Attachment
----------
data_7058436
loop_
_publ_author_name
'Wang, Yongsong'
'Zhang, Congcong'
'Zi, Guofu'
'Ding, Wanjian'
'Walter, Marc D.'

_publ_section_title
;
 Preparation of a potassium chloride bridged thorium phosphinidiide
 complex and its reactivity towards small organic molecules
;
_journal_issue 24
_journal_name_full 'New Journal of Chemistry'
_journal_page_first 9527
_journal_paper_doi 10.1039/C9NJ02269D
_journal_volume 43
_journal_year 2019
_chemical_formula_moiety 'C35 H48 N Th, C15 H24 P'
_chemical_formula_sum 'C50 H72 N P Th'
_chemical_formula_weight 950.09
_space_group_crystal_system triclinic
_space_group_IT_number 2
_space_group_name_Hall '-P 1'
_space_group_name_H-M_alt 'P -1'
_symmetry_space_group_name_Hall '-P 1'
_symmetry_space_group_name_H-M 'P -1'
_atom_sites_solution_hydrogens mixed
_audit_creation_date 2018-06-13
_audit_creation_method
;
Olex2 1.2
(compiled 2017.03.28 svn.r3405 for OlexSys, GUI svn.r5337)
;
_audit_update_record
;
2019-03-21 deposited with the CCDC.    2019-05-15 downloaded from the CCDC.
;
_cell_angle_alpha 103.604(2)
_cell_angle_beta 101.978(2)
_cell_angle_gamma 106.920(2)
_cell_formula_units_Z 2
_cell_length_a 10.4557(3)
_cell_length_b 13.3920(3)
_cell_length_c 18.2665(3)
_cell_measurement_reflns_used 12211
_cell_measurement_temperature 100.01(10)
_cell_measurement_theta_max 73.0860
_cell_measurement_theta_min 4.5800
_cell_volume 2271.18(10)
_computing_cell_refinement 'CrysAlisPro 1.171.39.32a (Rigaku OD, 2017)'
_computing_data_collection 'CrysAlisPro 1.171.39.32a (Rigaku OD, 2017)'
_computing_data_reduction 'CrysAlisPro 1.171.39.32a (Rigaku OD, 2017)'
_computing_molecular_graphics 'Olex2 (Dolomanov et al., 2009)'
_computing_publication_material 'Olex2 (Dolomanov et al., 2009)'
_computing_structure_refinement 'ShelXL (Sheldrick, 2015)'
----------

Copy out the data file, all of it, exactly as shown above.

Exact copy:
data_7058436
loop_
_publ_author_name
'Wang, Yongsong'
'Zhang, Congcong'
'Zi, Guofu'
'Ding, Wanjian'
'Walter, Marc D.'

_publ_section_title
;
 Preparation of a potassium chloride bridged thorium phosphinidiide
 complex and its reactivity towards small organic molecules
;
_journal_issue 24
_journal_name_full 'New Journal of Chemistry'
_journal_page_first 9527
_journal_paper_doi 10.1039/C9NJ02269D
_journal_volume 43
_journal_year 2019
_chemical_formula_moiety 'C35 H48 N Th, C15 H24 P'
_chemical_formula_sum 'C50 H72 N P Th'
_chemical_formula_weight 950.09
_space_group_crystal_system triclinic
_space_group_IT_number 2
_space_group_name_Hall '-P 1'
_space_group_name_H-M_alt 'P -1'
_symmetry_space_group_name_Hall '-P 1'
_symmetry_space_group_name_H-M 'P -1'
_atom_sites_solution_hydrogens mixed
_audit_creation_date 2018-06-13
_audit_creation_method
;
Olex2 1.2
(compiled 2017.03.28 svn.r3405 for OlexSys, GUI svn.r5337)
;
_audit_update_record
;
2019-03-21 deposited with the CCDC.    2019-05-15 downloaded from the CCDC.
;
_cell_angle_alpha 103.604(2)
_cell_angle_beta 101.978(2)
_cell_angle_gamma 106.920(2)
_cell_formula_units_Z 2
_cell_length_a 10.4557(3)
_cell_length_b 13.3920(3)
_cell_length_c 18.2665(3)
_cell_measurement_reflns_used 12211
_cell_measurement_temperature 100.01(10)
_cell_measurement_theta_max 73.0860
_cell_measurement_theta_min 4.5800
_cell_volume 2271.18(10)
_computing_cell_refinement 'CrysAlisPro 1.171.39.32a (Rigaku OD, 2017)'
_computing_data_collection 'CrysAlisPro 1.171.39.32a (Rigaku OD, 2017)'
_computing_data_reduction 'CrysAlisPro 1.171.39.32a (Rigaku OD, 2017)'
_computing_molecular_graphics 'Olex2 (Dolomanov et al., 2009)'
_computing_publication_material 'Olex2 (Dolomanov et al., 2009)'
_computing_structure_refinement 'ShelXL (Sheldrick, 2015)'